PayPal versus Atlassian: Could our Australian team become the most influential group of investors?

Atlassian_rich list

Atlassian co-founders Scott Farquhar and Mike Cannon-Brookes. Source: supplied.

The PayPal mafia have been the most influential group of investors and founders over the past decade anywhere. And while Australia doesn’t have an alumni group that have quite reached those global heights yet, the Atlassian mafia is starting to come pretty close.

First, let’s take a quick trip down memory lane.

Paypal was one of the world’s first digital wallets, itself a combination of two competing business: Confinity, which was been founded by Peter Thiel and Max Levchin (Reid Hoffman was an early board member and later COO); and X.com, which was founded by someone called Elon Musk. After surviving a near death experience, the merged business would eventually list on the NASDAQ before being bought by eBay in 2002 for US$1.5 billion ($2.04 billion). eBay then spun out PayPal in 2015 and the business is now valued by investors at a massive $328 billion.

What was so remarkable about PayPal was how its employees have almost recreated the internet since then.

Elon Musk went on to create Tesla, SpaceX and Solar City and is currently the second richest person alive, worth US$160 billion. 

Peter Thiel (who replaced Musk as chief executive of PayPal) was the first major investor in Facebook before going on to create Palantir (now a listed business valued at US$41 billion) where he remains chair. Thiel was also an early investor in payment giant Stripe (privately valued at US$100 billion) and was an early-stage investor in Airbnb. Despite those businesses being collectively worth more than US$1.3 trillion (compared to Musk’s businesses which are worth around $800 billion), Thiel is surprisingly valued by Bloomberg at only US$6.1 billion.

Reid Hoffman went on to found LinkedIn (which eventually sold to Microsoft for US$26.2 billion) and has also been an influential partner at major VC firm, Greylock as well as an early investor in Facebook and Airbnb). 

Max Levchin founded social media business Slide before selling it to Google for US$182 million, before founding payments business Affirm, which listed earlier this year (current valuation: US$18 billion, where he remains CEO). 

Roelof Botha kept a lower profile than Musk and Hoffman, but has been an influential senior partner at the world’s leading VC firm, Sequoia Capital, sitting on the boards of Square, Evernote, MongoDB and Xoom.

Then there’s Jeremy Stoppleman, who worked for Musk at X.com and went on to found reviews site, Yelp; engineers Chad Hurley and Steven Chen who founded and sold YouTube to Google for U$1.7 billion; Keith Rabois who was an early PayPal exec who would later work at LinkedIn and Square, before co-founding Open Door and becoming a venture partner at Khosla Ventures and Founders Fund. Paypal marketing director, Dave McClurewould later found incubator, 500 Startups.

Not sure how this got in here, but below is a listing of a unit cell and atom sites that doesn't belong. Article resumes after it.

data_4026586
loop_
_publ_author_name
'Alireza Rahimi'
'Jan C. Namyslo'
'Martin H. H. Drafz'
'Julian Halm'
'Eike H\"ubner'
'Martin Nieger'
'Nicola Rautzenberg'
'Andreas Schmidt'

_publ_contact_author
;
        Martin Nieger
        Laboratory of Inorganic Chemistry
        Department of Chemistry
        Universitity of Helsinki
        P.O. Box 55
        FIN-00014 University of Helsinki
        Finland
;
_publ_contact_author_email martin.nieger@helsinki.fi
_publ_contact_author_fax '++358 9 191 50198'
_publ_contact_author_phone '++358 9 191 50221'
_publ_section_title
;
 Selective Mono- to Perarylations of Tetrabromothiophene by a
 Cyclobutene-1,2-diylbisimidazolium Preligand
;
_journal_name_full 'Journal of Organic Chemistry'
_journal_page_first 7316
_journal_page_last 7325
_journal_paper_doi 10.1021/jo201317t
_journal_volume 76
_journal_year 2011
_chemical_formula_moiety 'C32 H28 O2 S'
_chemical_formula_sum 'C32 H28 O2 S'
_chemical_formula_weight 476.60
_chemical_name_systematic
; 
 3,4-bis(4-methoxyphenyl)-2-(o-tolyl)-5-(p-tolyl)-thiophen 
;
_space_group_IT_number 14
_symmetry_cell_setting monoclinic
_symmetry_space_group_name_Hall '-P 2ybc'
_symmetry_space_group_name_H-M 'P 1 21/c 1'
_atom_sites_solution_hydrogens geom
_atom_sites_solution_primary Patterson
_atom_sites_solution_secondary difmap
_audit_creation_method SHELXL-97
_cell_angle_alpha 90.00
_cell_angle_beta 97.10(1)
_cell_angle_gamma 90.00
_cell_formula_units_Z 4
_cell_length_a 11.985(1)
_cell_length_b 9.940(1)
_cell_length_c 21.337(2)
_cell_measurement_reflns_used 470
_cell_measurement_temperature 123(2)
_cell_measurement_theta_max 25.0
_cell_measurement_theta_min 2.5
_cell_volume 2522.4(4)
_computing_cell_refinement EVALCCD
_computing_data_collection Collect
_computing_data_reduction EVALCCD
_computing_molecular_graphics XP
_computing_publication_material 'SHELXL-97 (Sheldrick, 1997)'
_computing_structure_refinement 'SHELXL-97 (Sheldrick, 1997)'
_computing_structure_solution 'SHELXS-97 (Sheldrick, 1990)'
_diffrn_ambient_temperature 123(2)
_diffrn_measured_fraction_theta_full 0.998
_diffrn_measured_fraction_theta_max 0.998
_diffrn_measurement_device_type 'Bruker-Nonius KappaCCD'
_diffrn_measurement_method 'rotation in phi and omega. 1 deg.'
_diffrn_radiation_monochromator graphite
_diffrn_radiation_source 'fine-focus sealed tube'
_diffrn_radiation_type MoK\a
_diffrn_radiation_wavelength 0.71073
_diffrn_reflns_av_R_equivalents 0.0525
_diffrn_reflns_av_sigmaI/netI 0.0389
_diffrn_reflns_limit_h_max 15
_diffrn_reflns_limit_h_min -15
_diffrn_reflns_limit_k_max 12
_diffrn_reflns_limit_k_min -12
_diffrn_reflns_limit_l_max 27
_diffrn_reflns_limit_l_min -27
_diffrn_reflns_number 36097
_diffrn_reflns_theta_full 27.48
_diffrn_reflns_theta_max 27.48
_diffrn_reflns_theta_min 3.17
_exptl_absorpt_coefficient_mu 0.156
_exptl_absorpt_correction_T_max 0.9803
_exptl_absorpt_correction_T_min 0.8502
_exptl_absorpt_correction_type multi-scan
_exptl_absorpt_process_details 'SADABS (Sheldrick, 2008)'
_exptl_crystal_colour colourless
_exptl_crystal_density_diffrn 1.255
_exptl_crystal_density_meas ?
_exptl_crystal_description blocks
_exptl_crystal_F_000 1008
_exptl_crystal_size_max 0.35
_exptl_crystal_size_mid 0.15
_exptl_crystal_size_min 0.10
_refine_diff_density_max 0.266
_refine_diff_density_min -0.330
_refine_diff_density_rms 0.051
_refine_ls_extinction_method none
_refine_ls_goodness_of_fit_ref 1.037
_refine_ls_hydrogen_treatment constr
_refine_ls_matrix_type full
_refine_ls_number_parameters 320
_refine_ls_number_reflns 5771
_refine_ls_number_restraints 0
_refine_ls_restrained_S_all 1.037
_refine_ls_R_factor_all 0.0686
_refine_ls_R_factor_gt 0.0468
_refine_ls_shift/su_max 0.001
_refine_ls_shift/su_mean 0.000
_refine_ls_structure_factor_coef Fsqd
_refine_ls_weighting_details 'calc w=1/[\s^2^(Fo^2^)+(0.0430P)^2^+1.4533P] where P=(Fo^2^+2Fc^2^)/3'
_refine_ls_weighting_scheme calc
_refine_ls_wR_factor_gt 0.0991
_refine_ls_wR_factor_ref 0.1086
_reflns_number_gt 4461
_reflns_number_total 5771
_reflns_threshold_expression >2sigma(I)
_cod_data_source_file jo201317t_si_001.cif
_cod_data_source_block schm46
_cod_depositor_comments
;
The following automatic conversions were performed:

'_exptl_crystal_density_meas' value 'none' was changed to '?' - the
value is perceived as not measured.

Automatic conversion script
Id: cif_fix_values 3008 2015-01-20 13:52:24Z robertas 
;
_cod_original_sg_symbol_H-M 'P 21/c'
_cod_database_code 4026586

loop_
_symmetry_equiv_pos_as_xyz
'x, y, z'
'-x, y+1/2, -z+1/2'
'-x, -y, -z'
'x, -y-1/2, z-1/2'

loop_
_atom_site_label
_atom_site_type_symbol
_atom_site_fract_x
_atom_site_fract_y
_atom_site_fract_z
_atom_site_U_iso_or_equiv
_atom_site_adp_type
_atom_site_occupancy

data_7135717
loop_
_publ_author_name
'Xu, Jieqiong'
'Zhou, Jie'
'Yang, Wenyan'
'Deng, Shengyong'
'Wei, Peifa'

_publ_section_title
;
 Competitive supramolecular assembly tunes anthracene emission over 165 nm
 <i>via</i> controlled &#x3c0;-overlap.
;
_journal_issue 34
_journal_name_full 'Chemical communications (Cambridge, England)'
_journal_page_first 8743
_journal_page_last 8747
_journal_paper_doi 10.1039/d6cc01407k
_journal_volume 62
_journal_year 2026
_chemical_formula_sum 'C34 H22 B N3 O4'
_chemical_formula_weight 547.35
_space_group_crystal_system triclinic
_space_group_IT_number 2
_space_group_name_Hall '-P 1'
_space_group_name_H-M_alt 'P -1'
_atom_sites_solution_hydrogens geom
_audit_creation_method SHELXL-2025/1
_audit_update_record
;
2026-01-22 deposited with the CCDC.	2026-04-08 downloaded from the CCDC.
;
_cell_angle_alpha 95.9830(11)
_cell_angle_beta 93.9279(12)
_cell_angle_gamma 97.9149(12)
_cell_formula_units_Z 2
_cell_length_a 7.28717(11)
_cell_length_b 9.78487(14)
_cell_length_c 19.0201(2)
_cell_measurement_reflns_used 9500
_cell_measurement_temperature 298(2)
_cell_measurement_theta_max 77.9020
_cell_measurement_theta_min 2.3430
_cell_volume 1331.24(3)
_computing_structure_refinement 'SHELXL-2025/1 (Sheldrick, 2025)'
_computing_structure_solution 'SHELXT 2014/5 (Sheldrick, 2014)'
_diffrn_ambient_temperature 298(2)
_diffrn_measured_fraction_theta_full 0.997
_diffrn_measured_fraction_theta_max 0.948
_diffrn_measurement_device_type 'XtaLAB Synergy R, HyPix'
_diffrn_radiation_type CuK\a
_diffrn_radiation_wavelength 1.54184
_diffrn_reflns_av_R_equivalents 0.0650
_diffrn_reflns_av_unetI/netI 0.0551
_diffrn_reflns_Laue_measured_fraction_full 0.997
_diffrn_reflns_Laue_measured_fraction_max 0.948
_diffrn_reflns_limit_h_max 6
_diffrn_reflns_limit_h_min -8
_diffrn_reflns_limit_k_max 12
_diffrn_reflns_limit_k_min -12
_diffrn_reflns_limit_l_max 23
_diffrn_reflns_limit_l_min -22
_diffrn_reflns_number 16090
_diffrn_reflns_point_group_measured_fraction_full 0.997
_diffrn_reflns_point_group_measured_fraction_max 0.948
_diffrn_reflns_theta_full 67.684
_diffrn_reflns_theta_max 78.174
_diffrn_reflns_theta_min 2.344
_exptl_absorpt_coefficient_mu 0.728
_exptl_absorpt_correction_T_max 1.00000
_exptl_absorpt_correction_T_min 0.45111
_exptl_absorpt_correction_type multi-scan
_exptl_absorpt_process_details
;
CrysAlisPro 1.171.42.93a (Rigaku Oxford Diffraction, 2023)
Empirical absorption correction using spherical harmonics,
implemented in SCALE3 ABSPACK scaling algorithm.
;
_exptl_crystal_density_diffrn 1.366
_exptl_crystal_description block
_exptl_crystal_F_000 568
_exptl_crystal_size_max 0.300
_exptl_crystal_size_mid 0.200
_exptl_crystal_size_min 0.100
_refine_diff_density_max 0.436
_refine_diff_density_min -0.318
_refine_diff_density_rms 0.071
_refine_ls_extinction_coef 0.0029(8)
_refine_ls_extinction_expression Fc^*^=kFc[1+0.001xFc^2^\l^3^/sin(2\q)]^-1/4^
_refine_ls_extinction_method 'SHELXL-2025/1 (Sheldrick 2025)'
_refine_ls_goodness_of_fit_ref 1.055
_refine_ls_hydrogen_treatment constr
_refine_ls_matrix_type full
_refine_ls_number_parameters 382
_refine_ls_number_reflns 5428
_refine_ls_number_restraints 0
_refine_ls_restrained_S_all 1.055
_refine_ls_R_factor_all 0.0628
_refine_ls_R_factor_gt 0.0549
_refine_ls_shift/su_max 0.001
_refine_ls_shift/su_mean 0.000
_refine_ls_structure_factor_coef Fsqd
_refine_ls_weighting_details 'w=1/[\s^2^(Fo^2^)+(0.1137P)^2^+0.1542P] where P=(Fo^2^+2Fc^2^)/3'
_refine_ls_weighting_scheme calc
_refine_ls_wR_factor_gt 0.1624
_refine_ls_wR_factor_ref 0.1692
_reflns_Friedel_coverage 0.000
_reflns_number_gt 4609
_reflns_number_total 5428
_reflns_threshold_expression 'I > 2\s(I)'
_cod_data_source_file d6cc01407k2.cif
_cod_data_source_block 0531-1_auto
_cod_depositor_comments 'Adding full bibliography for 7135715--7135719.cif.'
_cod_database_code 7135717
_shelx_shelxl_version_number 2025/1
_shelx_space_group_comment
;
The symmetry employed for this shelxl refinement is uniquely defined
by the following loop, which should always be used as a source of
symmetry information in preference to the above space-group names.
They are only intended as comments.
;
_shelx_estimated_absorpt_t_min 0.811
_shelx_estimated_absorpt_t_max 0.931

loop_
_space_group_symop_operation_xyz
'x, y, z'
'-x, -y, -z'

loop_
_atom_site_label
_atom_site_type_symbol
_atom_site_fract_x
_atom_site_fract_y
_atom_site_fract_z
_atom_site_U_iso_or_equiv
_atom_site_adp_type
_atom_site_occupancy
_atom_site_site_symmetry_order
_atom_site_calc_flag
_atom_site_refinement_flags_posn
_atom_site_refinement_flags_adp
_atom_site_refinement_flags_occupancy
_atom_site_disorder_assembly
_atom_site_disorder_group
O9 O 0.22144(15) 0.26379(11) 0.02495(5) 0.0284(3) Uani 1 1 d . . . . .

While they may not be the PayPal mafia, Australia’s third and fourth richest people, Mike Cannon-Brookes and Scott Farquhar have created their own mini La Cosa Nostra. In fact, Cannon-Brookes and Farquhar are richer than everyone in the PayPal mafia other than mega-billionaire Musk (Bloomberg values the pair at more than US$20 billion each).

But it’s not merely the pair’s jaw-dropping wealth that makes them so critical to Australia’s burgeoning tech sector, but their willingness to back other young entrepreneurs. Because Atlassian is listed in the US rather than Australia, Cannon-Brooks and Farquhar have been able to slowly diversify their wealth without being unfairly attacked by the Australian press. Rear Window estimated that each would have sold around $1 billion worth of Atlassian shares — only a fraction of their total holding.

Those share sales have funded Australia’s golden generation of technology businesses.

Cannon-Brookes and Farquhar were instrumental in backing Blackbird, Australia’s biggest venture capital firm which was founded by Cannon-Brooke’s friends, Niki Scevak and Rick Baker. Blackbird itself has a remarkable investment record, backing unicorns like Safety Culture, Zoox, Culture Amp and most famously, decacorn Canva (which I ambitiously claimed will be worth US$250 billion in the not too distant future).

Blackbird (and sister incubator, Startmate) also backed potential unicorns Black.ai, Bugcrowd, Coinjar and Skedulo.

Cannon-Brooks also personally funded and has been a director of Tyro since 2009 (currently valued at $1.75 billion on the ASX).

Farquahar has also been a significant supporter of Australian startups, in particularly through Skip Capital, the private investment firm run by Farquahar’s wife and former investment banker Kim Jackson. Skip has made multiple investments in the like of Airwallex, 1Password, Brighte and Morse Micro.

Like the PayPal mafia, the Atlassian team may eventually be more legendary not for creating one of Australia’s most valuable businesses, but for helping incubate the next generations of Australian technology legends.

Adam Schwab is the co-founder and CEO of Luxury Escapes, Startmate mentor, host of the From Zero Podcast and a SmartCompany and Crikey columnist.

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